Tuesday, March 13, 2007

More On Education

I listened to a recent podcast by The Linux Link Tech Show, and the show hosts discussed some of the financial impact of Information Technology costs in school. They also talked about how and why Apple had such a stranglehold on schools in the late 80's and early 90's, and why Microsoft has such a hold on schools from the late 90's to present.

Saving money even on something as simple as the Microsoft Office license for school would put as much as $40,000 more dollars into just one school. Microsoft doesn't even charge very much for the educational license, but if schools went with OpenOffice, they'd save a bunch of money. And, if they went with older equipment, used Linux, they'd not only save more money, they could get more computers. Maybe even a computer in the home of every child. So many companies discard their equipment, sometimes simply sending it to a recycling.

From the initial observation, one might concluded that education IT might be corupt -taking bribes from the Big Boy companies; Microsoft, Apple, Dell, HP. I don't think it happens that much. These companies have a vested interest in selling their products at greatly reduced costs, even at a loss if necessary. Business use Windows. Parents want their kids ready for the business world when the get out of school. Parents insist their kids learn Windows in school. End of story. Almost.

Windows has to run on something in school, but Dell, HP, and others aren't really going to create brand loyalty in a school. What equipment the students uses doesn't really matter. But, students need to use the latest, greatest hardware in school, and government has big pockets. Do you really think the CIO (Chief Information Officer) of education really worries about saving money? Or, is it more important for him to 'set the budget' for next year?

The educational system currently has 'vendor lock-in'. They are stuck with long contracts, license fees, but worse - outdated thinking. By getting the educational department locked in with long term contracts, the big hardware companies keep a lucrative business going.

Things are changing. Bit by bit -or byte by byte. Some government agencies are rethinking the Windows situation. Many are opting-out of Windows Vista. They just don't see the need to upgrade their systems to use Vista, when most of their computers are used for one or two tasks. They see no reason to change. Some are even looking into Linux solutions. The Linux desktop is becoming easier to use, and the Linux support business have grown in size, competency, and effectiveness.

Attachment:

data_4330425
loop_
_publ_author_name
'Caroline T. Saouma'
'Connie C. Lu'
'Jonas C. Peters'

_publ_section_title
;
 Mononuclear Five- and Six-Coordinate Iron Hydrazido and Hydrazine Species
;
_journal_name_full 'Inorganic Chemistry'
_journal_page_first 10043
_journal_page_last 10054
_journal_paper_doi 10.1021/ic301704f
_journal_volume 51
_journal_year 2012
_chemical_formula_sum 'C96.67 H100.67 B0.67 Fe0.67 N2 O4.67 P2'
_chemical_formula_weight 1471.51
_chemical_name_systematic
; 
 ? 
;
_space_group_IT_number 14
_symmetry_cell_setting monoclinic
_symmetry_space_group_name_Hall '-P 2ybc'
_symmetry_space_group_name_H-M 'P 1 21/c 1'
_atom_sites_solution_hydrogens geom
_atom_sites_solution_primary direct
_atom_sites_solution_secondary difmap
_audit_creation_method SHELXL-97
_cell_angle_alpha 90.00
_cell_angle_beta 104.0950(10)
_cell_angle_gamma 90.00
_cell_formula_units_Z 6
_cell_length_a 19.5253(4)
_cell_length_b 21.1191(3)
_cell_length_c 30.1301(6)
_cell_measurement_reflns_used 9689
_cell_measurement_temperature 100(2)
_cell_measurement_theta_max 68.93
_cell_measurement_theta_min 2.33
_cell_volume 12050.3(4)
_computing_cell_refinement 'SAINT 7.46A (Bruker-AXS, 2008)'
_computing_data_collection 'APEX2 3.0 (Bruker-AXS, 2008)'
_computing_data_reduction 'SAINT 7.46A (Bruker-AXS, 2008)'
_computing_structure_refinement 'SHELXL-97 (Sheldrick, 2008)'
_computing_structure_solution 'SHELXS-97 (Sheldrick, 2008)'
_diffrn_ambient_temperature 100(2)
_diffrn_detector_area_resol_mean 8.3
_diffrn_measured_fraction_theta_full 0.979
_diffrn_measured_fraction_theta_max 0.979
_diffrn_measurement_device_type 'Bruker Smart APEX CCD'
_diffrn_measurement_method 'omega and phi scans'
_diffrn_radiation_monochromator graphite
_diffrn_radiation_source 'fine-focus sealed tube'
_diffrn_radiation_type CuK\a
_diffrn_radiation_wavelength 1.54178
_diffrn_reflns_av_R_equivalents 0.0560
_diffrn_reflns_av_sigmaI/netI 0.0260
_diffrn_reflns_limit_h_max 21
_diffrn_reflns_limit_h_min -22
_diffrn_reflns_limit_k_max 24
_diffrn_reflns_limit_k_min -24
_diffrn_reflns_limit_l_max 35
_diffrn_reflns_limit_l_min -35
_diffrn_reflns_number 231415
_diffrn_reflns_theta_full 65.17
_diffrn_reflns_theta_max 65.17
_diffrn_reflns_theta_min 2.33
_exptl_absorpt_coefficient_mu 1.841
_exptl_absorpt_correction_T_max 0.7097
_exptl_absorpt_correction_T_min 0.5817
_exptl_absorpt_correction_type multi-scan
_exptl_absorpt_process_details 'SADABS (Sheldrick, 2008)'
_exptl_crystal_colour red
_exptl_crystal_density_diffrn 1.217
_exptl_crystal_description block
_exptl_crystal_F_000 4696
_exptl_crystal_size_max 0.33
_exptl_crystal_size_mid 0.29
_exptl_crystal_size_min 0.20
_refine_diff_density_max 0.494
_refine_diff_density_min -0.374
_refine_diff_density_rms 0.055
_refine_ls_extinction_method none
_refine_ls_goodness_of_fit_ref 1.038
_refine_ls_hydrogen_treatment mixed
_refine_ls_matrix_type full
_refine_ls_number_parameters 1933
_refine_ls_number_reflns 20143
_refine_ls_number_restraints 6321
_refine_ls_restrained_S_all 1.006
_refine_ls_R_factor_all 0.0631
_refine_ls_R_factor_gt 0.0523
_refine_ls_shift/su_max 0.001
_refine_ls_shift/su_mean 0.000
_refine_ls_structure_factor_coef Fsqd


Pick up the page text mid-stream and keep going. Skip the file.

Edubuntu is a specific Ubuntu Linux version designed for education. Even the moniker; Linux for YOUNG Human Beings give you an idea of what the system is about. With Edubuntu, a school doesn't even need much hardware at all. With older computers, Edubuntu can use Thin Client technology to administer the system out to many terminals in a class room. A teacher can see and control all the terminals from just one computer. Many private schools that might not be able to afford new computer systems with Windows are taking advantage of Edubuntu, and glad for it. They are discovering huge savings, enhanced security, and tons of free educational software.

If all the schools changed to Linux next year, it would be a bad thing. While it would save billions (yes, billions!), the overall economic impact might not be a good thing. Jobs would be lost, hardware progress might even be stalled. IT for education is big business. But, if Linux is adopted slowly, the economy would have time to adjust, adapt, and change.

I hope, one day, I can be part of that change, and the vision I have of the future of education.

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